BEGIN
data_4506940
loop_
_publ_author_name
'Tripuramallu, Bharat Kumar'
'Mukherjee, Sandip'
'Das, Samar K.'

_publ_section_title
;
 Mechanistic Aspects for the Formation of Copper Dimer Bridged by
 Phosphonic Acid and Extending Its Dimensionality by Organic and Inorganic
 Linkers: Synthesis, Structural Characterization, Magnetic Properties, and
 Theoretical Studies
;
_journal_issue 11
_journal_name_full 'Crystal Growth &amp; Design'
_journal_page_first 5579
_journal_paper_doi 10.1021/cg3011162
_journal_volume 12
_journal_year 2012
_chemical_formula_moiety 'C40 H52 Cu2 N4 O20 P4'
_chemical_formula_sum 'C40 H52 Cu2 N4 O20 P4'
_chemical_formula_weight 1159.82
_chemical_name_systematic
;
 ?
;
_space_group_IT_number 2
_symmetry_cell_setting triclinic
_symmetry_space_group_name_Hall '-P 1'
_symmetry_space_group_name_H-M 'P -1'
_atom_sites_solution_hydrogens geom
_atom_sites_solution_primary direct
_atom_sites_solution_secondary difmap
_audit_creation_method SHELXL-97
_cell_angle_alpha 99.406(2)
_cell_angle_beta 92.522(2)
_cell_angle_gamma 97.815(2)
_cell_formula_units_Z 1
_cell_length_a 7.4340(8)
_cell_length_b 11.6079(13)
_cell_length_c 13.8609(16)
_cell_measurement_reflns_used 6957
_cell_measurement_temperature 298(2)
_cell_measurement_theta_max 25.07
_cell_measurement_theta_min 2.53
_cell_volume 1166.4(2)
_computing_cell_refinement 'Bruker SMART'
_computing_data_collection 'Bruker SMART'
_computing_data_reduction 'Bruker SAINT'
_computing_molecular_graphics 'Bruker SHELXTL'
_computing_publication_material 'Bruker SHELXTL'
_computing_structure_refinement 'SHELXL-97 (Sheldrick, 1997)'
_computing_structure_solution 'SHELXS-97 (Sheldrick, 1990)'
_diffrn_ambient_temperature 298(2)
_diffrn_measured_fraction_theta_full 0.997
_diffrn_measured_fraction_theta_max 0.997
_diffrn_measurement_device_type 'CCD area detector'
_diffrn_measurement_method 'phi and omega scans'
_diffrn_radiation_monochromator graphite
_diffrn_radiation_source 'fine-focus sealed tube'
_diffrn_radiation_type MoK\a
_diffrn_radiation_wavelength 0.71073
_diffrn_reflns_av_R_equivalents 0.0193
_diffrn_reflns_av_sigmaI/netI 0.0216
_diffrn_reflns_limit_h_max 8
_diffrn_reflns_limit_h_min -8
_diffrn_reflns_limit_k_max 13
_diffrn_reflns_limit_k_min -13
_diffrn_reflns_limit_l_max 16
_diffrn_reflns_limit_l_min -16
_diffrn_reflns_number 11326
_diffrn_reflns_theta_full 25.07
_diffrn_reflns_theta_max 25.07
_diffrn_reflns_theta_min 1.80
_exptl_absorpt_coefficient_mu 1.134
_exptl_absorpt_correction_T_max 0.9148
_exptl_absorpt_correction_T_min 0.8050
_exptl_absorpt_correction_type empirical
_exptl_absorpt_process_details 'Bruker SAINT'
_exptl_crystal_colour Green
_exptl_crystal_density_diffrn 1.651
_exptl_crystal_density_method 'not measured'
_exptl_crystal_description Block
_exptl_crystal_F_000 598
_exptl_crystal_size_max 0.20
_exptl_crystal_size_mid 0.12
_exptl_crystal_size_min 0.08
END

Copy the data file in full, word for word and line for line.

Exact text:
data_4506940
loop_
_publ_author_name
'Tripuramallu, Bharat Kumar'
'Mukherjee, Sandip'
'Das, Samar K.'

_publ_section_title
;
 Mechanistic Aspects for the Formation of Copper Dimer Bridged by
 Phosphonic Acid and Extending Its Dimensionality by Organic and Inorganic
 Linkers: Synthesis, Structural Characterization, Magnetic Properties, and
 Theoretical Studies
;
_journal_issue 11
_journal_name_full 'Crystal Growth &amp; Design'
_journal_page_first 5579
_journal_paper_doi 10.1021/cg3011162
_journal_volume 12
_journal_year 2012
_chemical_formula_moiety 'C40 H52 Cu2 N4 O20 P4'
_chemical_formula_sum 'C40 H52 Cu2 N4 O20 P4'
_chemical_formula_weight 1159.82
_chemical_name_systematic
;
 ?
;
_space_group_IT_number 2
_symmetry_cell_setting triclinic
_symmetry_space_group_name_Hall '-P 1'
_symmetry_space_group_name_H-M 'P -1'
_atom_sites_solution_hydrogens geom
_atom_sites_solution_primary direct
_atom_sites_solution_secondary difmap
_audit_creation_method SHELXL-97
_cell_angle_alpha 99.406(2)
_cell_angle_beta 92.522(2)
_cell_angle_gamma 97.815(2)
_cell_formula_units_Z 1
_cell_length_a 7.4340(8)
_cell_length_b 11.6079(13)
_cell_length_c 13.8609(16)
_cell_measurement_reflns_used 6957
_cell_measurement_temperature 298(2)
_cell_measurement_theta_max 25.07
_cell_measurement_theta_min 2.53
_cell_volume 1166.4(2)
_computing_cell_refinement 'Bruker SMART'
_computing_data_collection 'Bruker SMART'
_computing_data_reduction 'Bruker SAINT'
_computing_molecular_graphics 'Bruker SHELXTL'
_computing_publication_material 'Bruker SHELXTL'
_computing_structure_refinement 'SHELXL-97 (Sheldrick, 1997)'
_computing_structure_solution 'SHELXS-97 (Sheldrick, 1990)'
_diffrn_ambient_temperature 298(2)
_diffrn_measured_fraction_theta_full 0.997
_diffrn_measured_fraction_theta_max 0.997
_diffrn_measurement_device_type 'CCD area detector'
_diffrn_measurement_method 'phi and omega scans'
_diffrn_radiation_monochromator graphite
_diffrn_radiation_source 'fine-focus sealed tube'
_diffrn_radiation_type MoK\a
_diffrn_radiation_wavelength 0.71073
_diffrn_reflns_av_R_equivalents 0.0193
_diffrn_reflns_av_sigmaI/netI 0.0216
_diffrn_reflns_limit_h_max 8
_diffrn_reflns_limit_h_min -8
_diffrn_reflns_limit_k_max 13
_diffrn_reflns_limit_k_min -13
_diffrn_reflns_limit_l_max 16
_diffrn_reflns_limit_l_min -16
_diffrn_reflns_number 11326
_diffrn_reflns_theta_full 25.07
_diffrn_reflns_theta_max 25.07
_diffrn_reflns_theta_min 1.80
_exptl_absorpt_coefficient_mu 1.134
_exptl_absorpt_correction_T_max 0.9148
_exptl_absorpt_correction_T_min 0.8050
_exptl_absorpt_correction_type empirical
_exptl_absorpt_process_details 'Bruker SAINT'
_exptl_crystal_colour Green
_exptl_crystal_density_diffrn 1.651
_exptl_crystal_density_method 'not measured'
_exptl_crystal_description Block
_exptl_crystal_F_000 598
_exptl_crystal_size_max 0.20
_exptl_crystal_size_mid 0.12
_exptl_crystal_size_min 0.08